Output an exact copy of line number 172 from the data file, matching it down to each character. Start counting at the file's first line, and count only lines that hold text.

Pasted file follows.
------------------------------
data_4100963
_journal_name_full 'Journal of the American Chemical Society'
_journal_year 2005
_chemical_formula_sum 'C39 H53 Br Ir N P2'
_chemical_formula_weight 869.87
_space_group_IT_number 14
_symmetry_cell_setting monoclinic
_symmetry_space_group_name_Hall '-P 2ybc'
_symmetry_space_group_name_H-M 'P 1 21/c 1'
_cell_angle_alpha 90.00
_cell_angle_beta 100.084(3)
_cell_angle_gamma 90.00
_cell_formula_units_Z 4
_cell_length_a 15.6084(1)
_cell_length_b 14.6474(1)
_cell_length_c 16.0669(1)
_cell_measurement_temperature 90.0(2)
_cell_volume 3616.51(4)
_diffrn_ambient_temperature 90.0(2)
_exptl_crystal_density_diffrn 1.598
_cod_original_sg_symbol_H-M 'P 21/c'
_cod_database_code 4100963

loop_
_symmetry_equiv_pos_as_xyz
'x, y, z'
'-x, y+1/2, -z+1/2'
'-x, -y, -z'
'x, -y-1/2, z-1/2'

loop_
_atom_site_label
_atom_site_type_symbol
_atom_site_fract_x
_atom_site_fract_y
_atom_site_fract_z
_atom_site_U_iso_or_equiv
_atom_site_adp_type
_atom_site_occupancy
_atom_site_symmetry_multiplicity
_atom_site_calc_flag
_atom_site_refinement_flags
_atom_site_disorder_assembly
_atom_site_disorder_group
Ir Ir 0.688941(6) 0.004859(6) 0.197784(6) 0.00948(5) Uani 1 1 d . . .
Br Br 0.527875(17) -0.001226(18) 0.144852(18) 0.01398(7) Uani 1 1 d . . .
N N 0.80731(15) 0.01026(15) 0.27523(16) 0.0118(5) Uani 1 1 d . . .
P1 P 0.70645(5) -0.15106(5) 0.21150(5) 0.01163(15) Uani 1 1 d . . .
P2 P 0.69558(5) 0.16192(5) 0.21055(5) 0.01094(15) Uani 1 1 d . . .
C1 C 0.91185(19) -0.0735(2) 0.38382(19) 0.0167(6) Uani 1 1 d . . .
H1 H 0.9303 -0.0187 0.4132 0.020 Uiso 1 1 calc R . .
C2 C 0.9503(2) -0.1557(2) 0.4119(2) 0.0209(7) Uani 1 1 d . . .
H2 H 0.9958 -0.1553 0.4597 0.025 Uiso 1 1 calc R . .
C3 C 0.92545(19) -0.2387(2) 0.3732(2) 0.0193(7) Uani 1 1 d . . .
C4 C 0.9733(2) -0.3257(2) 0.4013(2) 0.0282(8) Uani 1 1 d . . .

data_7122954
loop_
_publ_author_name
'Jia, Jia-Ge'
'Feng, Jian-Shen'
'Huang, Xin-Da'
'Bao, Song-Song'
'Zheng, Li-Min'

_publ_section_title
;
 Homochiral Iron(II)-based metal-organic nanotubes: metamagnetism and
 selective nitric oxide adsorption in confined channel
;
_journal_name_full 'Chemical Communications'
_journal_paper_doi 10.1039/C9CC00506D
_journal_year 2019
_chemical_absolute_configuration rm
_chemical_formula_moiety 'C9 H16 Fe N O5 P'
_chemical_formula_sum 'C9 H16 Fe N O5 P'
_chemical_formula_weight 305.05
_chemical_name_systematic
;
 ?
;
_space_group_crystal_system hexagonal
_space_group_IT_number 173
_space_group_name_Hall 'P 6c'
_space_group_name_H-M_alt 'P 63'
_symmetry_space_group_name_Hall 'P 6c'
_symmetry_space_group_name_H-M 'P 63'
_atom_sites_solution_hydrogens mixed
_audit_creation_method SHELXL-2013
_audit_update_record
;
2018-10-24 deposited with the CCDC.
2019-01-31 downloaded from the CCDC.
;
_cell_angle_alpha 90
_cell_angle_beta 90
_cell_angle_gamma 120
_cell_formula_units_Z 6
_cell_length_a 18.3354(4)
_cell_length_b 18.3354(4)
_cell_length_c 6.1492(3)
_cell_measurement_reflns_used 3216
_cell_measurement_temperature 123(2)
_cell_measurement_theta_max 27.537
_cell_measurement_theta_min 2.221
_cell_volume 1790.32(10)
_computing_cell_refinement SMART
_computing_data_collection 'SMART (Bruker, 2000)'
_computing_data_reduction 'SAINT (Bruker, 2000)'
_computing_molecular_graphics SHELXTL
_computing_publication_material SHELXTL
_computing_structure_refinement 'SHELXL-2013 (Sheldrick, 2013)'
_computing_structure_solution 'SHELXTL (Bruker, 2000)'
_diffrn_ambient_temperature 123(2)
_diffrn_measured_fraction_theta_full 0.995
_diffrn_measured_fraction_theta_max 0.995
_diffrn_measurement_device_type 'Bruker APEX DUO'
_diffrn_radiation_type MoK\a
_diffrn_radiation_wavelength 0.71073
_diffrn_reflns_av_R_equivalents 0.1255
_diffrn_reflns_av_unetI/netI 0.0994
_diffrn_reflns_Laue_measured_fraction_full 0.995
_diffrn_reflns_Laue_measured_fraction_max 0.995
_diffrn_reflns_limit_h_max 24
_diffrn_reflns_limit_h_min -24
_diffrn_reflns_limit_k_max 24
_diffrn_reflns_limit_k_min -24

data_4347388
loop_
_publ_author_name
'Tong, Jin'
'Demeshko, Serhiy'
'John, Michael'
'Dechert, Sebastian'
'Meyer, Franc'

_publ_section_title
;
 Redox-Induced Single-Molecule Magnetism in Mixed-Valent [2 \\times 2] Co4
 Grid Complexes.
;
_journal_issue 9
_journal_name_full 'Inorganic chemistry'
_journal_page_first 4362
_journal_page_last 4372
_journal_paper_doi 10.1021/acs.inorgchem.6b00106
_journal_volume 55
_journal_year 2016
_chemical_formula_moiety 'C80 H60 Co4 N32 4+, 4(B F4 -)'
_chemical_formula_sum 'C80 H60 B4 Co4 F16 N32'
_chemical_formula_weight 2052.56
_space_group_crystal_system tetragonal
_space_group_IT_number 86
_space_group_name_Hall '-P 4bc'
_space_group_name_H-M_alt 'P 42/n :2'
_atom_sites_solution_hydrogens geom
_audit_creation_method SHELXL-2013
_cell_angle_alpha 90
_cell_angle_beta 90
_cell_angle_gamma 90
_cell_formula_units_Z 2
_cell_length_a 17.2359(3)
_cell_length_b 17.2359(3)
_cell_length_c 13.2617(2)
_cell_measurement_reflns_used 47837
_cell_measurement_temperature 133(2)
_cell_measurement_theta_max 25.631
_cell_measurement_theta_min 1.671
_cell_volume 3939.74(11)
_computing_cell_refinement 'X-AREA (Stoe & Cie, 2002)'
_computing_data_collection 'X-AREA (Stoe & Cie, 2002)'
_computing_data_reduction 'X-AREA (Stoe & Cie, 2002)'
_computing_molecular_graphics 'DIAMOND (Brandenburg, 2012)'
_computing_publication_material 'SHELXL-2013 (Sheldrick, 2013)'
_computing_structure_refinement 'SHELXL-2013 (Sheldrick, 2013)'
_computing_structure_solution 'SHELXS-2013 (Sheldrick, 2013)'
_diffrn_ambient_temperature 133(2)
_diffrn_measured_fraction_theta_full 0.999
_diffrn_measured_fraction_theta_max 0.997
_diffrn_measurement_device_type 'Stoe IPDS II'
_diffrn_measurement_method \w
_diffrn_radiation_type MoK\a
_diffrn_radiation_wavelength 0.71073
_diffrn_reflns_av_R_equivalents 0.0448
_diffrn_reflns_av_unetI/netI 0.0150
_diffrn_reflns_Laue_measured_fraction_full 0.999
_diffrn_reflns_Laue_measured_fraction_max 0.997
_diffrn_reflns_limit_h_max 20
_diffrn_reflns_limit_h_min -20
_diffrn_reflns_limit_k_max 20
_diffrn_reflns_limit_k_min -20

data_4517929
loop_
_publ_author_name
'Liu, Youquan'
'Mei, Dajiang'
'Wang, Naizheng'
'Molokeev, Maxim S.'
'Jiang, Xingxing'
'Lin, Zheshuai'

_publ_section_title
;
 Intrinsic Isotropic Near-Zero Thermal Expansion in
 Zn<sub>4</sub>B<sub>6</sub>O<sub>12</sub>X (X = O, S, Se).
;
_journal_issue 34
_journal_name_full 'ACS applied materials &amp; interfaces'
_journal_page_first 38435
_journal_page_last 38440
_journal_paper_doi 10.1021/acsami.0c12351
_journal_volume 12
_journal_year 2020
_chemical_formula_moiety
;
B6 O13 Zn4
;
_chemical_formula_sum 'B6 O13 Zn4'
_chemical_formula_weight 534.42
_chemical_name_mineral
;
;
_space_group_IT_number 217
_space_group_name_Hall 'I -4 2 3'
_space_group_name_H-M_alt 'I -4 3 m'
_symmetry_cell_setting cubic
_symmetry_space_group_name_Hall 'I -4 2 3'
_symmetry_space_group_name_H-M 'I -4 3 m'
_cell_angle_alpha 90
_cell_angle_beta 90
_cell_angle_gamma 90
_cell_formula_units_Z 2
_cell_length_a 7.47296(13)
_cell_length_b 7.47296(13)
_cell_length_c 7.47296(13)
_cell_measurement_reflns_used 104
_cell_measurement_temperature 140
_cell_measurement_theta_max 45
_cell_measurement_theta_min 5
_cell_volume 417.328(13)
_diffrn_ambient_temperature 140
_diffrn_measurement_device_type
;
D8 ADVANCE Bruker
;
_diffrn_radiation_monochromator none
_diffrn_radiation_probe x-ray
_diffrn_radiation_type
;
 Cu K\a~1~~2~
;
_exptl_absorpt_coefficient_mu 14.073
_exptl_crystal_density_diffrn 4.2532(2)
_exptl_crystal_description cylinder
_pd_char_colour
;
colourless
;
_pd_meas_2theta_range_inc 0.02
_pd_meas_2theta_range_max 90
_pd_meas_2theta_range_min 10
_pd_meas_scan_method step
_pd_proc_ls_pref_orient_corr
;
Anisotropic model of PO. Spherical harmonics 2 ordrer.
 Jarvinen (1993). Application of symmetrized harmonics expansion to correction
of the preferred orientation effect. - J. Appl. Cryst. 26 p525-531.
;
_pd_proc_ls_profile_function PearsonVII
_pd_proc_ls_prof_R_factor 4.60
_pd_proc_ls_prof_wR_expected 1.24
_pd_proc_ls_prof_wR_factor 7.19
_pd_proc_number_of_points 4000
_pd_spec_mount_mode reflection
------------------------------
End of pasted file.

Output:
_diffrn_ambient_temperature 133(2)